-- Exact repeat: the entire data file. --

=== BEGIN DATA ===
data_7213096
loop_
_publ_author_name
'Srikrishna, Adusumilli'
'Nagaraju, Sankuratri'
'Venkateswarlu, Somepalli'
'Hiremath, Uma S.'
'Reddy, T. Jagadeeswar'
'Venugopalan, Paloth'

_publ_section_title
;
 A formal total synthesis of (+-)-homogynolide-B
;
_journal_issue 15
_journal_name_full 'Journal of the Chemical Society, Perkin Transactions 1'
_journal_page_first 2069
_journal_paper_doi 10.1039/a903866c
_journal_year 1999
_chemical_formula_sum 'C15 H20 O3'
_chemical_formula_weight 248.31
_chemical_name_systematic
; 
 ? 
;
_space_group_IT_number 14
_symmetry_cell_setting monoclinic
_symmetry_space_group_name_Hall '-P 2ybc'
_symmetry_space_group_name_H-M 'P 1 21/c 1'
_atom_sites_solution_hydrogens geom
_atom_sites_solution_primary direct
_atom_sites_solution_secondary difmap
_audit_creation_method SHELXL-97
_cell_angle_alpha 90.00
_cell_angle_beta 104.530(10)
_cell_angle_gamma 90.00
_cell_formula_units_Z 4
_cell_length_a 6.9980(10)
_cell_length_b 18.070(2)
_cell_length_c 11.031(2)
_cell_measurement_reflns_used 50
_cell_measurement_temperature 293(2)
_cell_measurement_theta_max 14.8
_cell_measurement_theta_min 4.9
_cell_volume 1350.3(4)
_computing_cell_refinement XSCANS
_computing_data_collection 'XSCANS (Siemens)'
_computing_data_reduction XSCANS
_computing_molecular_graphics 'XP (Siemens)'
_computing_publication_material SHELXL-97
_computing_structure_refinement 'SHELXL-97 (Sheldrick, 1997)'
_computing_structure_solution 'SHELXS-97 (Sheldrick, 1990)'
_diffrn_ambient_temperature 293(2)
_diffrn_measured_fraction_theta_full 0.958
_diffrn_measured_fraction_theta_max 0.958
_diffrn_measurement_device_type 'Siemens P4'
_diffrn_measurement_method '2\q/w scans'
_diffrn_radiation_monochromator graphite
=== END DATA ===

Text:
data_7213096
loop_
_publ_author_name
'Srikrishna, Adusumilli'
'Nagaraju, Sankuratri'
'Venkateswarlu, Somepalli'
'Hiremath, Uma S.'
'Reddy, T. Jagadeeswar'
'Venugopalan, Paloth'

_publ_section_title
;
 A formal total synthesis of (+-)-homogynolide-B
;
_journal_issue 15
_journal_name_full 'Journal of the Chemical Society, Perkin Transactions 1'
_journal_page_first 2069
_journal_paper_doi 10.1039/a903866c
_journal_year 1999
_chemical_formula_sum 'C15 H20 O3'
_chemical_formula_weight 248.31
_chemical_name_systematic
; 
 ? 
;
_space_group_IT_number 14
_symmetry_cell_setting monoclinic
_symmetry_space_group_name_Hall '-P 2ybc'
_symmetry_space_group_name_H-M 'P 1 21/c 1'
_atom_sites_solution_hydrogens geom
_atom_sites_solution_primary direct
_atom_sites_solution_secondary difmap
_audit_creation_method SHELXL-97
_cell_angle_alpha 90.00
_cell_angle_beta 104.530(10)
_cell_angle_gamma 90.00
_cell_formula_units_Z 4
_cell_length_a 6.9980(10)
_cell_length_b 18.070(2)
_cell_length_c 11.031(2)
_cell_measurement_reflns_used 50
_cell_measurement_temperature 293(2)
_cell_measurement_theta_max 14.8
_cell_measurement_theta_min 4.9
_cell_volume 1350.3(4)
_computing_cell_refinement XSCANS
_computing_data_collection 'XSCANS (Siemens)'
_computing_data_reduction XSCANS
_computing_molecular_graphics 'XP (Siemens)'
_computing_publication_material SHELXL-97
_computing_structure_refinement 'SHELXL-97 (Sheldrick, 1997)'
_computing_structure_solution 'SHELXS-97 (Sheldrick, 1990)'
_diffrn_ambient_temperature 293(2)
_diffrn_measured_fraction_theta_full 0.958
_diffrn_measured_fraction_theta_max 0.958
_diffrn_measurement_device_type 'Siemens P4'
_diffrn_measurement_method '2\q/w scans'
_diffrn_radiation_monochromator graphite